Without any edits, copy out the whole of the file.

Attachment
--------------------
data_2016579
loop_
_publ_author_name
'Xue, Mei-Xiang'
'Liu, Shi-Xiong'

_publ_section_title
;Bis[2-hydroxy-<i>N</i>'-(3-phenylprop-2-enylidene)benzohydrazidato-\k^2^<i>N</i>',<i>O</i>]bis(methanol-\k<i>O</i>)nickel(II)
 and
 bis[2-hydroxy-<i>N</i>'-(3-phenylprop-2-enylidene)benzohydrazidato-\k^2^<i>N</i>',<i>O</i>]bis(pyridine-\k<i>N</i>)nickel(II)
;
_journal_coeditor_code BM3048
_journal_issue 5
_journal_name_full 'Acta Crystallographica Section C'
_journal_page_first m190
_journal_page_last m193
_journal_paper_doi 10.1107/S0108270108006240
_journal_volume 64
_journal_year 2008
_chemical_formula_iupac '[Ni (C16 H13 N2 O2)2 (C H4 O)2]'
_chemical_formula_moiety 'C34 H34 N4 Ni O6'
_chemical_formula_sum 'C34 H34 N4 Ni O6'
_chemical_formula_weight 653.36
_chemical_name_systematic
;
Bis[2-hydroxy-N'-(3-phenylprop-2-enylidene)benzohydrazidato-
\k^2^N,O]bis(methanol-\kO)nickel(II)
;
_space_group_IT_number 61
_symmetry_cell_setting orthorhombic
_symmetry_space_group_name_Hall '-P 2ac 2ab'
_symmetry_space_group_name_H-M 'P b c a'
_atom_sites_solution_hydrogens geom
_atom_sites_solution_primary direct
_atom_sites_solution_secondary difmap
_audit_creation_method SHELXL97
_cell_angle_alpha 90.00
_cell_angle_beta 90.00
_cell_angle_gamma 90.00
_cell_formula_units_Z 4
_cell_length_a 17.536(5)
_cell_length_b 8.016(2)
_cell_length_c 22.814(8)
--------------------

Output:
data_2016579
loop_
_publ_author_name
'Xue, Mei-Xiang'
'Liu, Shi-Xiong'

_publ_section_title
;Bis[2-hydroxy-<i>N</i>'-(3-phenylprop-2-enylidene)benzohydrazidato-\k^2^<i>N</i>',<i>O</i>]bis(methanol-\k<i>O</i>)nickel(II)
 and
 bis[2-hydroxy-<i>N</i>'-(3-phenylprop-2-enylidene)benzohydrazidato-\k^2^<i>N</i>',<i>O</i>]bis(pyridine-\k<i>N</i>)nickel(II)
;
_journal_coeditor_code BM3048
_journal_issue 5
_journal_name_full 'Acta Crystallographica Section C'
_journal_page_first m190
_journal_page_last m193
_journal_paper_doi 10.1107/S0108270108006240
_journal_volume 64
_journal_year 2008
_chemical_formula_iupac '[Ni (C16 H13 N2 O2)2 (C H4 O)2]'
_chemical_formula_moiety 'C34 H34 N4 Ni O6'
_chemical_formula_sum 'C34 H34 N4 Ni O6'
_chemical_formula_weight 653.36
_chemical_name_systematic
;
Bis[2-hydroxy-N'-(3-phenylprop-2-enylidene)benzohydrazidato-
\k^2^N,O]bis(methanol-\kO)nickel(II)
;
_space_group_IT_number 61
_symmetry_cell_setting orthorhombic
_symmetry_space_group_name_Hall '-P 2ac 2ab'
_symmetry_space_group_name_H-M 'P b c a'
_atom_sites_solution_hydrogens geom
_atom_sites_solution_primary direct
_atom_sites_solution_secondary difmap
_audit_creation_method SHELXL97
_cell_angle_alpha 90.00
_cell_angle_beta 90.00
_cell_angle_gamma 90.00
_cell_formula_units_Z 4
_cell_length_a 17.536(5)
_cell_length_b 8.016(2)
_cell_length_c 22.814(8)